Here, I'm scratching a "proto-computing" itch that is rooted in the 50s and 60s, as explained on Wikipedia:
Another version (with significantly different resistor values) found at http://digitalbyte.weebly.com/logic-families.html
Here, silicon NPN transistors are used but ECL was invented around 1955, when silicon transistors were not really working (and PNP was the king). This means that there must have been ECL circuits with Germanium PNPs.
Back to 2016: my friends here play with discrete transistors, mostly with DTL circuits: #AYTABTU - Discrete Computer, #The T-1: A discrete 8-bit Stack Computer or #Germanium Calculus use pull-up resistors and reach a few MHz.
Now, I have come across a supply of PNP germanium transistors, mostly for analog and radio applications:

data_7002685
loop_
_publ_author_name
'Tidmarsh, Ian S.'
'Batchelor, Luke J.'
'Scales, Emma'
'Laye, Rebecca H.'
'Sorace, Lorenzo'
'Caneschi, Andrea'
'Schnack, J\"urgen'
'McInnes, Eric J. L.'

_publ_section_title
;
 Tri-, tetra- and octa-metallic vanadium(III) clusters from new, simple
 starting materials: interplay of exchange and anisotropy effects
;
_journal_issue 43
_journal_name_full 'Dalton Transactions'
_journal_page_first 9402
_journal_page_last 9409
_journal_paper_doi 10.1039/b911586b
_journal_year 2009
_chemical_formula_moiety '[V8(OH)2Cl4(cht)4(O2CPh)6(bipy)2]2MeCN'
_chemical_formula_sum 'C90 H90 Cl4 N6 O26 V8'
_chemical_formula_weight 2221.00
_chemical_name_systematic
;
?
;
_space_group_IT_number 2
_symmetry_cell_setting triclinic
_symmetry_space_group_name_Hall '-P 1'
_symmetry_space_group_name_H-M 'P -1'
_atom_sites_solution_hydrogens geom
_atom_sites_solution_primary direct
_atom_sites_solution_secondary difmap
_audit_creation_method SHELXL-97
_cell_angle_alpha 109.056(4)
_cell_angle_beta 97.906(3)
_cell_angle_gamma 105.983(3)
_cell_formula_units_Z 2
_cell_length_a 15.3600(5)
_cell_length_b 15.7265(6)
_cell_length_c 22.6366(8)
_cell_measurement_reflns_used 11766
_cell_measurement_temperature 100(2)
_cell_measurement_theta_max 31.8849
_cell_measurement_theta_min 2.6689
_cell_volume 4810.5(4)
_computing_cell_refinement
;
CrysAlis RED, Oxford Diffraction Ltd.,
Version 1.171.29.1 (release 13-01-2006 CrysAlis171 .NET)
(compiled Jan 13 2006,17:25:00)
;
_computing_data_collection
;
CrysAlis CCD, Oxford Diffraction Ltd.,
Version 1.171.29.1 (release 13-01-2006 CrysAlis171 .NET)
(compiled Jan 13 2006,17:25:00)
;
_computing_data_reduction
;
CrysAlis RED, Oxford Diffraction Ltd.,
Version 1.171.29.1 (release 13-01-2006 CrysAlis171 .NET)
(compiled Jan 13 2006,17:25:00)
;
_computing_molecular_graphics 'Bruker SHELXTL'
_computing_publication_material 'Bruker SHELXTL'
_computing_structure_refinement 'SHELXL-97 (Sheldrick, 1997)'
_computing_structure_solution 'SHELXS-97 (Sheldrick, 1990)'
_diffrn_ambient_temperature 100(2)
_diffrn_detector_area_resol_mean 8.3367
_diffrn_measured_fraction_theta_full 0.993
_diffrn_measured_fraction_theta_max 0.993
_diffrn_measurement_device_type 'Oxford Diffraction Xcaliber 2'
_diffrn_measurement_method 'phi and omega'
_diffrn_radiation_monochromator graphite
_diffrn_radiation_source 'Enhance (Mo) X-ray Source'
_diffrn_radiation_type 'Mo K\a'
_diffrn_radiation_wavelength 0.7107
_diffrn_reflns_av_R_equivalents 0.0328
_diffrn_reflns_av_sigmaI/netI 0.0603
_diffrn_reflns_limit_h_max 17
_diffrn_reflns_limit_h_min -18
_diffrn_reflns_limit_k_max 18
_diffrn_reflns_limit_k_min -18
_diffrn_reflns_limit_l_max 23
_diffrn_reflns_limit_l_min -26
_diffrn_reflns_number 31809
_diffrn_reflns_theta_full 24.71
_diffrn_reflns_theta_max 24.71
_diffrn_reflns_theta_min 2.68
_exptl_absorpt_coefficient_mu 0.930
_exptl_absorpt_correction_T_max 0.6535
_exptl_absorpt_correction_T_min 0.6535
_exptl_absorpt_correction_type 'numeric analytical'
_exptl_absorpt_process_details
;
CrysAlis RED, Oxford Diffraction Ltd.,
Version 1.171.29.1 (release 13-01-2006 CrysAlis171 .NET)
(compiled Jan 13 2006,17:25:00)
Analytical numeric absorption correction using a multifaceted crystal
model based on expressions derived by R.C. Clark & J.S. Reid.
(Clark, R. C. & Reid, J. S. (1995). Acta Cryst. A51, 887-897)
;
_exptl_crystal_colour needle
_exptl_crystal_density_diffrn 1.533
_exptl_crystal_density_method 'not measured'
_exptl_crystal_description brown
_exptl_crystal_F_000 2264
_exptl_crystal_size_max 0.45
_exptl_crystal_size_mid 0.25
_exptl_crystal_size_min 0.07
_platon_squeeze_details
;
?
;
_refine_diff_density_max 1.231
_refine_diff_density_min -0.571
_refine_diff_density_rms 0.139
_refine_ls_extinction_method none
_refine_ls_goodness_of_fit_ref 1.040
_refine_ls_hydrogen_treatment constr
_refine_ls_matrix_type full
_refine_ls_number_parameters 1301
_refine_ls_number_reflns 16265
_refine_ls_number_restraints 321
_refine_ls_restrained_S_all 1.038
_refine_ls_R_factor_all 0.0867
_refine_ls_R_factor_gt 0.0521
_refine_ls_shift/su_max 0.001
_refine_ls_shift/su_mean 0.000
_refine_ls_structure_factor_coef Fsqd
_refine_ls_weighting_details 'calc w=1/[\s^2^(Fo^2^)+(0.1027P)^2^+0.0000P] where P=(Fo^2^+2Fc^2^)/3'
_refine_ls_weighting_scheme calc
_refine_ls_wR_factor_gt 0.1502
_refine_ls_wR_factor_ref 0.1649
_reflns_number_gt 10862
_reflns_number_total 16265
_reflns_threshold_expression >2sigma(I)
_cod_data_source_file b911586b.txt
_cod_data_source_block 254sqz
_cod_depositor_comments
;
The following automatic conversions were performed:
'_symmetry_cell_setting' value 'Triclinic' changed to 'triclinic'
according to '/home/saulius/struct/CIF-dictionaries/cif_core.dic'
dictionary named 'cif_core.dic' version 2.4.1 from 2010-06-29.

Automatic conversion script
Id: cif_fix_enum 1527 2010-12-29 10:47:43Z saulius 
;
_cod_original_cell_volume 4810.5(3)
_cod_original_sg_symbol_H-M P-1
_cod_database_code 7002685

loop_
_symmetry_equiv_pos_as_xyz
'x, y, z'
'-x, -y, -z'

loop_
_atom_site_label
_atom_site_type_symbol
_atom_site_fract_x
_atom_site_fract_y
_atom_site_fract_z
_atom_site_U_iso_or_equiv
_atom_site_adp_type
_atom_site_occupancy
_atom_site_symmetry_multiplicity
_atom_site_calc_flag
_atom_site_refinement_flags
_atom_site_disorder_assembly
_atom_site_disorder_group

- AF138 (25V hFE=60...100, 60mW 40MHz)
- AF200 (25V 10mA 225mW hFE>30, PNP germanium mesa transistor intended as TV IF amplifier, 1963-1965, freq. varies depending on the sources: 35? 100? 200?)
- AF240 (15V, 10mA, hFE=25, 60mW) reaches 500MHz (at unity gain)
I also have some AF178 (180MHz, PHILIPS) AF137 and G106T (β around 60, 35MHz) but not enough to make something significant. The AF138 will do the bulk of the processing with some help from the others.
With >35MHz transistors, it must be possible to create pretty fast gates, no ?
so YES there was ECL with advanced Germanium ! "Drift" technology was one of the last before Silicon took over (and powered CDC's 400K-transistors behemoth)
- I got a new oscilloscope (4×300MHz, the beloved 2465) and a 11302A (advertised as capable of 4×500MHz).
- I found a DDS that can reach 200MHz (stable level up to 70MHz)
- I also found more AF240S...
2. Starting to "get" ECL
3. If in doubt, try to investigate how Seymour Cray would have solved the problem.
4. Inventory #2
5. Fastest Germanium ?
6. The "language" of ECL
7. Register set musings...
8. More ECL musings
9. Advice from a germanium specialist
10. Inside the mesa can...
11. Complementary ECL